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Saturday, Feb 04, 2023

6 found guilty of rioting in Hong Kong over 2019 PolyU campus violence

6 found guilty of rioting in Hong Kong over 2019 PolyU campus violence

District Court judge remands five men and a woman, aged between 18 and 23, in custody until December 10 for sentencing.

Six protesters have been convicted of rioting in the first trial related to violent clashes on the Polytechnic University campus during the height of the 2019 social unrest in Hong Kong.

Deputy District Judge Colin Wong Sze-cheung on Saturday remanded the five men and a woman, aged between 18 and 23, in custody until December 10 for sentencing after finding them guilty.

Polytechnic University in Hung Hom was the scene of a fierce stand-off between hundreds of protesters and police, who cordoned off the campus, in mid-November 2019 as violent anti-government demonstrations rocked the city.

The six defendants, including three students, were among 17 protesters suspected of breaking out from the campus to hide at the nearby Hong Kong Science Museum on the morning of November 18.


Police arrested hundreds of protesters during the PolyU battle.

The District Court judge said he was convinced the 17 had joined a series of illegal assemblies that took place across the university that day, during which police had already set up cordons at various points around the campus, including the entrances, and blocked traffic.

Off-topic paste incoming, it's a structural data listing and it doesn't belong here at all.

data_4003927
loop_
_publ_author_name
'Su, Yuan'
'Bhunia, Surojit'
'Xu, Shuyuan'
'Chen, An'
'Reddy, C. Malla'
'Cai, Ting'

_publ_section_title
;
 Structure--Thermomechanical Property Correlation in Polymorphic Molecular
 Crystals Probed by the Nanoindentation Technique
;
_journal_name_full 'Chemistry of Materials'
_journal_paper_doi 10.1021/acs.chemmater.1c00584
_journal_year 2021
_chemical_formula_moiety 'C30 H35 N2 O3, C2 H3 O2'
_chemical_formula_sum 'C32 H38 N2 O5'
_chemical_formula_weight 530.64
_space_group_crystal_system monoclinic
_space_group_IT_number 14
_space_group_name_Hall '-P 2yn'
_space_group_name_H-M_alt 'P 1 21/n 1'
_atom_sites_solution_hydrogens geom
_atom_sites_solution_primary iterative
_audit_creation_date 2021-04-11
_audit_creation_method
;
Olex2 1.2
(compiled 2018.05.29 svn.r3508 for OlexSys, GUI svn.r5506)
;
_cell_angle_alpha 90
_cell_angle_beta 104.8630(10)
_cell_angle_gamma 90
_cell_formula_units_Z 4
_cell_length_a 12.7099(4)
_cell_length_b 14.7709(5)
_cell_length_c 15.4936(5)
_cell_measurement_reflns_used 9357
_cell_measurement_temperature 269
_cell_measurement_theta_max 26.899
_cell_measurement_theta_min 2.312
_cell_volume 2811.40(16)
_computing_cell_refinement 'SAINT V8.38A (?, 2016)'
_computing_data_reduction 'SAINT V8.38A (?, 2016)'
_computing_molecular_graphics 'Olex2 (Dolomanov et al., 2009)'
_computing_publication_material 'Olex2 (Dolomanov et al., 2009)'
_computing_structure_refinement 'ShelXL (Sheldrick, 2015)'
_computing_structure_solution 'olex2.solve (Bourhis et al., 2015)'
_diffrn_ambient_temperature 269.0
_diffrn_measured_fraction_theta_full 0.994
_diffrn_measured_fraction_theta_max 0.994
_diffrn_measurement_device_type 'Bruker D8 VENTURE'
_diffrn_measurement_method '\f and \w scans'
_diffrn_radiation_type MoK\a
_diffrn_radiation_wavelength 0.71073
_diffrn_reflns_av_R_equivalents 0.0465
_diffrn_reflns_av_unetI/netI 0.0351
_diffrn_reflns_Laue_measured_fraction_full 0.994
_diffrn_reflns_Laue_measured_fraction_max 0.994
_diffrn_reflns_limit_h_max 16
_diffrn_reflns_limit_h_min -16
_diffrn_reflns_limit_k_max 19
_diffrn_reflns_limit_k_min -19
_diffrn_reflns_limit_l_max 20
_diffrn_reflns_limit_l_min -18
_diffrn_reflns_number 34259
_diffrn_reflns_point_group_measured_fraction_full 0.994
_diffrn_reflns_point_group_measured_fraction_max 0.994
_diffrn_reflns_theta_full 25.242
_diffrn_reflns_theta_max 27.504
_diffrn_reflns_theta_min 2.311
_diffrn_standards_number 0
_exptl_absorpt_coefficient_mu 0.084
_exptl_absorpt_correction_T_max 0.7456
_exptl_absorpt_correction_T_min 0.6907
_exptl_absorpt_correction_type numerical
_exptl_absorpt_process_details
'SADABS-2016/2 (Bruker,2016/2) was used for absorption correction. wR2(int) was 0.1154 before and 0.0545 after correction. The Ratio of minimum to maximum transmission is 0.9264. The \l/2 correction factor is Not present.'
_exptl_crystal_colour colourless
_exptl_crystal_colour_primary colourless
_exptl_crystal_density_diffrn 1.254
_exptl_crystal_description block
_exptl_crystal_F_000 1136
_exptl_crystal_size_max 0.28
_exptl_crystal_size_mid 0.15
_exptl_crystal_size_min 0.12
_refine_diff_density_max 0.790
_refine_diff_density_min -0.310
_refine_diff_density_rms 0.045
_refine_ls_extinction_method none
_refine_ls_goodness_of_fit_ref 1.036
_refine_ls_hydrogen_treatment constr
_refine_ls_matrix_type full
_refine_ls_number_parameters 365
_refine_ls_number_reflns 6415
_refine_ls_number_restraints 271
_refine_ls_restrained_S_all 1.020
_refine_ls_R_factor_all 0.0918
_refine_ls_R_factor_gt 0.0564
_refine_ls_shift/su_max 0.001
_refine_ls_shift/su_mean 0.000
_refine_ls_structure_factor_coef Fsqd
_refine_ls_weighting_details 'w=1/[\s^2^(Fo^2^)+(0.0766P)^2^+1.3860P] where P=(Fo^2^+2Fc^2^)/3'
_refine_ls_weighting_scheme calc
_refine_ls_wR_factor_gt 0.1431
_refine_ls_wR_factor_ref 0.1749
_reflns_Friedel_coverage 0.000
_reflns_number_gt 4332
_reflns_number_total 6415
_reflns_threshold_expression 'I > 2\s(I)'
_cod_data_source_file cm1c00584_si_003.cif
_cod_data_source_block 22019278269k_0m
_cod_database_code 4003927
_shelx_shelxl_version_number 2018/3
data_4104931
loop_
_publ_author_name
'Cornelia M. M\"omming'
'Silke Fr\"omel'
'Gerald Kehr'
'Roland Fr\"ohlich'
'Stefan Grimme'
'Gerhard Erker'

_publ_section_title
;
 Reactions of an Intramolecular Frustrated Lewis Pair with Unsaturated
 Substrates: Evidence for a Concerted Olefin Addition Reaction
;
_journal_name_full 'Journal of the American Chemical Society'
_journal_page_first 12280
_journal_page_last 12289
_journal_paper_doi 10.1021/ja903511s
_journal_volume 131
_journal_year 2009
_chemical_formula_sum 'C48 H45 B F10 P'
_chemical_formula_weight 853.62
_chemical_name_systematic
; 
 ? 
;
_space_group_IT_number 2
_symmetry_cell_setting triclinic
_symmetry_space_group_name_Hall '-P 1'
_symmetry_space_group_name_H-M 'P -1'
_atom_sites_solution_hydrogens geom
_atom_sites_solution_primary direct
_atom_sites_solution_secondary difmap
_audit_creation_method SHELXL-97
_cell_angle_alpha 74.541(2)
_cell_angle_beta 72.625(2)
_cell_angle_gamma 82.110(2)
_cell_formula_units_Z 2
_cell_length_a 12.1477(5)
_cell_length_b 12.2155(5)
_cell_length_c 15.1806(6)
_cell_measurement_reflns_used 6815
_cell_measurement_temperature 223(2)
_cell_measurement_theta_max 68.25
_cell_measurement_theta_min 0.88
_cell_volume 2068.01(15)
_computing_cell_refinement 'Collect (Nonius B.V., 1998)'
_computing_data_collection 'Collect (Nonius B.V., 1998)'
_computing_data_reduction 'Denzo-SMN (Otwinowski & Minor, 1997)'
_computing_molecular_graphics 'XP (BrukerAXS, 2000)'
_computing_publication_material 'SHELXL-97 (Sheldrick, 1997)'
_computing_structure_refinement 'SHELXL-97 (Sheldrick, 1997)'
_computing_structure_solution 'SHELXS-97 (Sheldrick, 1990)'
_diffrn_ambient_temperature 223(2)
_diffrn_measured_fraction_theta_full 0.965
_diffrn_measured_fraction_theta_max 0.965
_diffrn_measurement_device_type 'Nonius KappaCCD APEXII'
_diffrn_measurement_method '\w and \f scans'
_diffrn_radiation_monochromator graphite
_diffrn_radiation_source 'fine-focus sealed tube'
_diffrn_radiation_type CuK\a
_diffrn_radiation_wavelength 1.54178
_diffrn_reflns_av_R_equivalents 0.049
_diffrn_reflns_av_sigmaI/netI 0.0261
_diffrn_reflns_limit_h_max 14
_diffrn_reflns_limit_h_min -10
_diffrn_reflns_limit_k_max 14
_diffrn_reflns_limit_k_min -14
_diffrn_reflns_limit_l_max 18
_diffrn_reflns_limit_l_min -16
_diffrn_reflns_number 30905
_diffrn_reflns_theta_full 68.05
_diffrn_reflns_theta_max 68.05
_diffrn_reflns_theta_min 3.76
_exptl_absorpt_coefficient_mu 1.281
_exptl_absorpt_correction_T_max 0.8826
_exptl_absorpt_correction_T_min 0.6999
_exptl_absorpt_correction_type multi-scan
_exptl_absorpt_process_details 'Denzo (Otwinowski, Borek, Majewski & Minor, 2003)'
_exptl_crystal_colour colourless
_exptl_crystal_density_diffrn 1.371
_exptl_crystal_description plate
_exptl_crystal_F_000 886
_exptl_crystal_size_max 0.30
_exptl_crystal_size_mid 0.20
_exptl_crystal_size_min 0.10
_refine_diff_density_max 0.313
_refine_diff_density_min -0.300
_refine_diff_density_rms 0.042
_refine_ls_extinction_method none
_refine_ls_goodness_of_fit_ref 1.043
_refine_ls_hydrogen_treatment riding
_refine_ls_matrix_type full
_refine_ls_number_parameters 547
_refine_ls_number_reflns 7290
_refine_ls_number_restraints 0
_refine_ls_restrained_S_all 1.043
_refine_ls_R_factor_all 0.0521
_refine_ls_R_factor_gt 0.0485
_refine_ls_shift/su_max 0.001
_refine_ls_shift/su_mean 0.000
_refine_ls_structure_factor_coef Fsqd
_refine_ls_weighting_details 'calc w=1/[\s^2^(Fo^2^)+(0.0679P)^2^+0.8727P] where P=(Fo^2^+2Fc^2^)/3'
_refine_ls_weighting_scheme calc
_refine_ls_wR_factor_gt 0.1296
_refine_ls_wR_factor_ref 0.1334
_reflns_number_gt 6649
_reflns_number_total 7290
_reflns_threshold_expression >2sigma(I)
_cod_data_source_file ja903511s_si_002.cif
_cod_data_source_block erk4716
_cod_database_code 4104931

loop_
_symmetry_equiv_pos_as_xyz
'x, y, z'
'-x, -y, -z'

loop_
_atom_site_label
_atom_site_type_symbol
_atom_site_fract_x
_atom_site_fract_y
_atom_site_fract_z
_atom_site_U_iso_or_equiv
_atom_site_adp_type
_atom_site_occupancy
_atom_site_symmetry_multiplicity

The six had pleaded not guilty to the rioting charge, with their defence counsel arguing there had been no riot when the group left the campus for the museum.

But Wong was not convinced by the argument, saying supplies including food, clothing and petrol bombs were an indicator of demonstrators staying on the campus for an extended time.

“Whether it was on news media or social media, what happened at Polytechnic University had been widely reported,” the judge said.

“There was no reason not to know there were so many demonstrators gathered in Polytechnic University at the time carrying out violent and illegal acts. Those who still chose to go to Polytechnic University must have known the general situation on the campus.”

Citing video clips shown in court, Wong said the defendants were being led and guided as they made their way to the science museum, which made him believe they were “attempting to leave the campus in an organised manner across the police cordon lines”.

The defendants will be sentenced on December 10.


He also noted that the six changed their clothes and unloaded their equipment after arriving at the science museum, which he said was proof that they were trying to hide their identities.

It was also “the only irresistible inference” that the defendants had known about the riot on the campus, and they went and stayed there to strengthen the momentum of the rioting crowd and encourage others to continue the act.

The six defendants were detained after they were arrested at the museum and accused of rioting on February 19 last year, which made them the first batch of arrestees prosecuted for the 12-day protest on the PolyU campus.

Police figures show that as of August 31 this year, 1,393 people had been arrested during the campus siege, including 810 as they were leaving the university.

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